Pyramids in Ireland

Swirling designs decorate the interior stones of Newgrange, the oldest structure in Ireland.
Swirling designs decorate the interior stones of Newgrange, the oldest structure in Ireland. (Image: Jupiterimages/ Images)

Ireland is probably not the first place anyone would expect to find a pyramind, yet the Emerald Isle, home to the ancient Druidic Celts, is rife with Neolithic structures known as “passage tombs” built in much the same fashion as the ancient pyramids of Egypt. And some of these Stone Age structures predate the Great Pyramid of Giza in Egypt by 500 years and the Stonehenge trilithons in neighboring England by as much as 1,000 years. Like the Egyptian pyramids, the Irish pyramids were used for internment of the dead, but these odd structures have some fascinating -- almost “magical” -- qualities of their own.


The oldest and largest of the Irish pyramids -- and the oldest structure in Ireland -- is Newgrange, located 28 miles north of Dublin near Drogheda. More of a large, egg-shaped mound than a triangular pyramid in shape, Newgrange shares some of the same construction designs as Egyptian pyramids, such as corbelled or huge stone slab ceilings. According to carbon dating, Newgrange was built around 3200 B.C., making it older than the Egyptian pyramids. It was originally circled by 97 kerbstones topped with an inward-leaning wall of white quartz. Newgrange stands nearly 45 feet high, has a diameter of around 249 feet and contains a 65-foot-long by 3-foot-wide passage leading to a cruciform or cross-shaped chamber with a 20-foot-high corbelled ceiling. Distinctive swirling patterns are carved into the passage stone at the entrance and repeated throughout the passage, but the most remarkable feature is the roof box above the entrance. It was designed to allow a shaft of light to shine down the passage and illuminate the burial chamber on the winter solstice, December 21.

Loughcrew Cairns

Built around the same time as Newgrange, the Loughcrew Cairns are southeast of Oldcastle on two main hills in County Meath. Thirty burial mounds, each identified with a letter, lie on the hills, which are also known as Slieve na Calliagh or Hill of the Witch because legend has it that the mounds were created by witches flying overhead and dropping pebbles on the hilltops. The largest, Cairn T, is approximately 120 feet in diameter and covered in the same white quartz as Newgrange. It also features the same Irish cruciform with large central and side chambers. Cairn T contains a wealth of megalithic petrogylphs in lozenge shapes, leaf shapes and circles, some surrounded by radiating lines. These are particularly apparent on the main chamber’s rear wall. The entrance to Cairn T also contains a roof box that allows sunlight to penetrate the passage and illuminate the interior chamber on a certain day, in this case the spring equinox of March 23.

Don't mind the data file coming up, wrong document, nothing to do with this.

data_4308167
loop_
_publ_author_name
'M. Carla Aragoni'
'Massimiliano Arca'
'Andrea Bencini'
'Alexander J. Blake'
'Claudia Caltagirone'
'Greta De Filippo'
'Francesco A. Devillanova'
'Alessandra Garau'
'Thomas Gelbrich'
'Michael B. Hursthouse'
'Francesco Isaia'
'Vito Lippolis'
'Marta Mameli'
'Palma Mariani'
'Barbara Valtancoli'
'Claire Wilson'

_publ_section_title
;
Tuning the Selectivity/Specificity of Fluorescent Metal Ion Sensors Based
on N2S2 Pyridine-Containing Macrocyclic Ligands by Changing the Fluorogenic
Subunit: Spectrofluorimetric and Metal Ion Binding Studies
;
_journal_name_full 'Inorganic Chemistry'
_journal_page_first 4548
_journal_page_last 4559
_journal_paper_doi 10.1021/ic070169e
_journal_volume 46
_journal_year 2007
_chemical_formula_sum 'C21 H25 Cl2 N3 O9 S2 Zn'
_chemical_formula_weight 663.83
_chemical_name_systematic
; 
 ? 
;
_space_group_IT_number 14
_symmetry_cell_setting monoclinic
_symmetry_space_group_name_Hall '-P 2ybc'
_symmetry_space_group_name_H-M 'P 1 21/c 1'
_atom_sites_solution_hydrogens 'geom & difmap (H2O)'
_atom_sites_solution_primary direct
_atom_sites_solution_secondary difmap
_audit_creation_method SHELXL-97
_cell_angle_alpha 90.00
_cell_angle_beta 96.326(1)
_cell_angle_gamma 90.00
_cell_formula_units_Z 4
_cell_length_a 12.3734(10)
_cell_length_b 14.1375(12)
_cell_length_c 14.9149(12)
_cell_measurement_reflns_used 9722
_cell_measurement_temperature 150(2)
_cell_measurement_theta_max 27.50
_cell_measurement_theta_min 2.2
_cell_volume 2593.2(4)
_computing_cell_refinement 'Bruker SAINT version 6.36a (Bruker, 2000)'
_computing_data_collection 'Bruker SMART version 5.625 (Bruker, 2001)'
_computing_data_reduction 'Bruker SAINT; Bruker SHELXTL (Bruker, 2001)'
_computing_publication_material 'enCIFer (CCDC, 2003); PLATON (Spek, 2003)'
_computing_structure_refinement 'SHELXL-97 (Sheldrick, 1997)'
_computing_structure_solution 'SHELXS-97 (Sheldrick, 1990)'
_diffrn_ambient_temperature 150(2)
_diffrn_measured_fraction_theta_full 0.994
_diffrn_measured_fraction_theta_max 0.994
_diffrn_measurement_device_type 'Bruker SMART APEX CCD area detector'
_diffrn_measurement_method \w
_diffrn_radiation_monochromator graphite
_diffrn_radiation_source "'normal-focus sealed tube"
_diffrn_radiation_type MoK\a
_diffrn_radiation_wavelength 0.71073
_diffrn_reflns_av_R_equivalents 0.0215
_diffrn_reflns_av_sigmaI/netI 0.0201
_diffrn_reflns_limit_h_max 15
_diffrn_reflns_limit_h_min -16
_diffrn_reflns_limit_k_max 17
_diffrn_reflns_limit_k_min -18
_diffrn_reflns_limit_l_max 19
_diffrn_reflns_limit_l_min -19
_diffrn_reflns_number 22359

Four Knocks

Ten miles southwest of Newgrange between Ardcath in County Meath and Naul in County Dubin is another passage tomb known as Four Knocks, which doubtlessly comes from the Gaelic “Fuair Cnocs,” meaning cold hills. It has a cruciform chamber nearly twice the size of Newgranges, and evidence suggests that, unlike the other sites, it might have originally had a roof made of wood or hides, or might not have had a roof at all. But Four Knocks contains an even wider variety of megalithic petrogylphs, including the only known depiction of what might be a human face carved into one of the stones. Newer than Newgrange or Loughcrew Cairns, Four Knocks contained actual human remains -- unlike the other passage tombs, which contained mostly cremated remains found in large basins -- making Four Knocks an invaluable find for archeologists.

Mound of the Hostages

Off the road to Dublin just outside of Navan is the Hill of Tara, a seat of political power during the Neolithic period where over 100 of the high kings of Ireland were crowned. The only standing monument on the hill is the Mound of Hostages, a dome-shaped passage tomb built in the same manner as Newgrange but on a much smaller scale. It’s only 10 feet high and 50 feet across, with a 6-foot-high, 3-foot-wide passage leading only 13 feet into its cruciform chambers. Yet somewhere between 250 to 500 people were buried here. When the burial space was filled during the Bronze Age around 1600 B.C., people were buried in the dome itself. Like Newgrange and Loughcrew, the straight passage at the Mound of Hostages allows the sunlight to light up the burial chamber on a specific time: At sunrise on Samhain, the ancient day of the dead known today as Halloween.

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